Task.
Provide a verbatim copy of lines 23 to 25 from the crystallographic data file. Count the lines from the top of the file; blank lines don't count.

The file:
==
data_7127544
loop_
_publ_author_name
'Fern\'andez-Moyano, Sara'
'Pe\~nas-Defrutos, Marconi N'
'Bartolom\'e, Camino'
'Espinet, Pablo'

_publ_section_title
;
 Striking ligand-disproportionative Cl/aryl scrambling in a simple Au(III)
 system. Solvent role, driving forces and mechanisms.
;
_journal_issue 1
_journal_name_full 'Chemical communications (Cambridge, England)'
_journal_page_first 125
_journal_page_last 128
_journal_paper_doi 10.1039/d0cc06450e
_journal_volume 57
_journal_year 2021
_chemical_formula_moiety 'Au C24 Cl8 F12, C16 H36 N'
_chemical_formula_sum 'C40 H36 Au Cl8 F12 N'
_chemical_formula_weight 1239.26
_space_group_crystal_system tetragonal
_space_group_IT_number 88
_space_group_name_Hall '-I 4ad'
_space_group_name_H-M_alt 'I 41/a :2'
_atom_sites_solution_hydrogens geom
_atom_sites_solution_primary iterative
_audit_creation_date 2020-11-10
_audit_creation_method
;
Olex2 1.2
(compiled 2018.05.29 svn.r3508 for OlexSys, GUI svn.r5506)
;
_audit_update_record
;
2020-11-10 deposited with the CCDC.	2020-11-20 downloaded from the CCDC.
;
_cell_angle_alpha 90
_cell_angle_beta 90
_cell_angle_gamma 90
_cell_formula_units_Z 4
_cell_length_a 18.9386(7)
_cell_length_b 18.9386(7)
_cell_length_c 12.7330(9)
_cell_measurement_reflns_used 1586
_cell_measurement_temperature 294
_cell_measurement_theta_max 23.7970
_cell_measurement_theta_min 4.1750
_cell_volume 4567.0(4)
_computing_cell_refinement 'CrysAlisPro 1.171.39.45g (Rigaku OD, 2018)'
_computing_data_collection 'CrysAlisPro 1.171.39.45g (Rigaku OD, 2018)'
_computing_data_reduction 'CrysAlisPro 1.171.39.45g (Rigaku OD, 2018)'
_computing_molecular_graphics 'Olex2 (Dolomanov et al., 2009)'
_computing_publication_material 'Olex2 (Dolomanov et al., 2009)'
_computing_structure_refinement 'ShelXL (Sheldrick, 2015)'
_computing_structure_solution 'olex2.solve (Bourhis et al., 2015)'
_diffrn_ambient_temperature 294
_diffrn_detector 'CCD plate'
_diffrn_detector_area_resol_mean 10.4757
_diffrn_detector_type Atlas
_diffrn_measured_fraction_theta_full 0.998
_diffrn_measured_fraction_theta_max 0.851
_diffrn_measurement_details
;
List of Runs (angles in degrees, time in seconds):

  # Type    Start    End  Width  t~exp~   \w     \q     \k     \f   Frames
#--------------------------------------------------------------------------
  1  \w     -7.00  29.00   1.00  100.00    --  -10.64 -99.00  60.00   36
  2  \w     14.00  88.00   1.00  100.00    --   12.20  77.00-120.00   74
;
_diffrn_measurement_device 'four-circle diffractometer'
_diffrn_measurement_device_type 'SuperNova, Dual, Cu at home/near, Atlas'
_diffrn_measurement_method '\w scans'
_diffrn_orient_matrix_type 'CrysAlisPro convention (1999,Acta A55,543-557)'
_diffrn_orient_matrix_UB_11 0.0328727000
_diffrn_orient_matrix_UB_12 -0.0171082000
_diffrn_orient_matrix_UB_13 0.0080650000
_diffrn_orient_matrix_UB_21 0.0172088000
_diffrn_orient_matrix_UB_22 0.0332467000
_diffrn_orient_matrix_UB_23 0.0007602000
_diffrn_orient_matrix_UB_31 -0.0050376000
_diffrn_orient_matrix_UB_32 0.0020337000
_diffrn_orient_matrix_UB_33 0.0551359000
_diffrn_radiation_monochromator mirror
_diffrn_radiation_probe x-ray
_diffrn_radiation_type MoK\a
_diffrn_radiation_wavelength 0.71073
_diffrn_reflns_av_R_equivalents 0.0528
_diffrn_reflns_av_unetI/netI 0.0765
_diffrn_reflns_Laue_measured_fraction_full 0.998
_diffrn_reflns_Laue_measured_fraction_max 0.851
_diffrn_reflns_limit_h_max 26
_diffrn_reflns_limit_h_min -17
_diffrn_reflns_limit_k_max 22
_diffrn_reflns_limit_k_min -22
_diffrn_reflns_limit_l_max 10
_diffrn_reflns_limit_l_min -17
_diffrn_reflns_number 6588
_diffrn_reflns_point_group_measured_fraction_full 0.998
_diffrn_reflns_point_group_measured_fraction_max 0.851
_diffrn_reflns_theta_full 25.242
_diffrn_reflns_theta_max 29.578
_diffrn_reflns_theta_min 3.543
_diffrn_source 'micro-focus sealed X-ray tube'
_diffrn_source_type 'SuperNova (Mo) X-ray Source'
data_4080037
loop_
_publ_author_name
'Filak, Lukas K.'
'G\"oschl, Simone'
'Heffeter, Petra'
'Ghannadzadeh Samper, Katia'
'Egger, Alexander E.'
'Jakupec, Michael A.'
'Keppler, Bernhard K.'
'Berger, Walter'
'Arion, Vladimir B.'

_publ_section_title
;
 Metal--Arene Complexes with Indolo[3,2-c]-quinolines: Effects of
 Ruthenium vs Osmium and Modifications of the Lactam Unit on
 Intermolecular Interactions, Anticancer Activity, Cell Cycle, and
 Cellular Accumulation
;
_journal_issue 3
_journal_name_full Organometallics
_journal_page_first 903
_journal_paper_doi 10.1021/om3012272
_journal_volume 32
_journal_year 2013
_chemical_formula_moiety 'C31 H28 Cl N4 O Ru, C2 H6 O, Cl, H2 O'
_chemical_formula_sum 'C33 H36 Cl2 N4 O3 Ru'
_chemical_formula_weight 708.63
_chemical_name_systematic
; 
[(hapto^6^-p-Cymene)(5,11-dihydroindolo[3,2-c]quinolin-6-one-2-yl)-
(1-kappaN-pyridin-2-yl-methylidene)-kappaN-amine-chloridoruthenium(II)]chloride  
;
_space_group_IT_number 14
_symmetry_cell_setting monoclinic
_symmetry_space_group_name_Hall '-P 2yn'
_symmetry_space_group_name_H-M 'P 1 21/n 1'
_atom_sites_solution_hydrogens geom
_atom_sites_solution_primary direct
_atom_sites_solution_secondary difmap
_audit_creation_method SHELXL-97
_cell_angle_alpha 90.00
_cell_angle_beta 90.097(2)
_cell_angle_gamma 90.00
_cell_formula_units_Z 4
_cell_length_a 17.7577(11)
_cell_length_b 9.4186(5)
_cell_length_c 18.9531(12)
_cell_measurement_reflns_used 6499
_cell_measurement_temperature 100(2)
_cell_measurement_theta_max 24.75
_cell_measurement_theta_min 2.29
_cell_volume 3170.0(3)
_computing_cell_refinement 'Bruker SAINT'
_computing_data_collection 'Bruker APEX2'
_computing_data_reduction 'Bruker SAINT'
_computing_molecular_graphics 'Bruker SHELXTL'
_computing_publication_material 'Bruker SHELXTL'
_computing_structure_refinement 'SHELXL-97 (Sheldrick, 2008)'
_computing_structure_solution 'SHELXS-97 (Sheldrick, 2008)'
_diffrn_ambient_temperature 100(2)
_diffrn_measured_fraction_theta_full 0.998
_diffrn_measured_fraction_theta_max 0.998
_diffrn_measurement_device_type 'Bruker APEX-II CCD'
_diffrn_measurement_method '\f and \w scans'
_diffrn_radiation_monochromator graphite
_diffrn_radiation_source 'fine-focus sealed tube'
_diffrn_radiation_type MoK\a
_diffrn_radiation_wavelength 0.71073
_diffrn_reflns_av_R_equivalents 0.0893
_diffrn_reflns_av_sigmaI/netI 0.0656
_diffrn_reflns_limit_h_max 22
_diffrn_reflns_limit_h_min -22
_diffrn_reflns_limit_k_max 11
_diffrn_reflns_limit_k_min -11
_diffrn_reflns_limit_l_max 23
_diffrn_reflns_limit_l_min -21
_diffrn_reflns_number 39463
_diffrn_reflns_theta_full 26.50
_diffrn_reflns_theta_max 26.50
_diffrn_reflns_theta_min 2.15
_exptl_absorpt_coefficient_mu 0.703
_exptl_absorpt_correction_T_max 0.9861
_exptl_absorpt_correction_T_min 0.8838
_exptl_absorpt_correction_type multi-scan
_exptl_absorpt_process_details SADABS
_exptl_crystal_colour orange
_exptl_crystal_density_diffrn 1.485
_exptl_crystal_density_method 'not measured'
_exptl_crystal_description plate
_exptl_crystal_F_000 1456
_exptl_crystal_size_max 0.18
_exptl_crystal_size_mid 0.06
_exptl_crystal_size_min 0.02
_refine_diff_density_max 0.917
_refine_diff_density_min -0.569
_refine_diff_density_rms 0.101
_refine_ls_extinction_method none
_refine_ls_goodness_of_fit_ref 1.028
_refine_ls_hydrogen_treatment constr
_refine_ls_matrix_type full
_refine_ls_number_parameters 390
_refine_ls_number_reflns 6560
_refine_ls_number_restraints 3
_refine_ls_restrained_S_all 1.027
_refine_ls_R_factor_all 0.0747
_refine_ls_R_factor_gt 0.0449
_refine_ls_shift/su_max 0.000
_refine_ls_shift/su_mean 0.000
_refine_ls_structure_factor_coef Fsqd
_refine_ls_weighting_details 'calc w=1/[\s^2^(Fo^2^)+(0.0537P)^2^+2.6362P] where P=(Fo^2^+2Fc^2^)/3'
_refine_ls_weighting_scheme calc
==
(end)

_space_group_crystal_system tetragonal
_space_group_IT_number 88
_space_group_name_Hall '-I 4ad'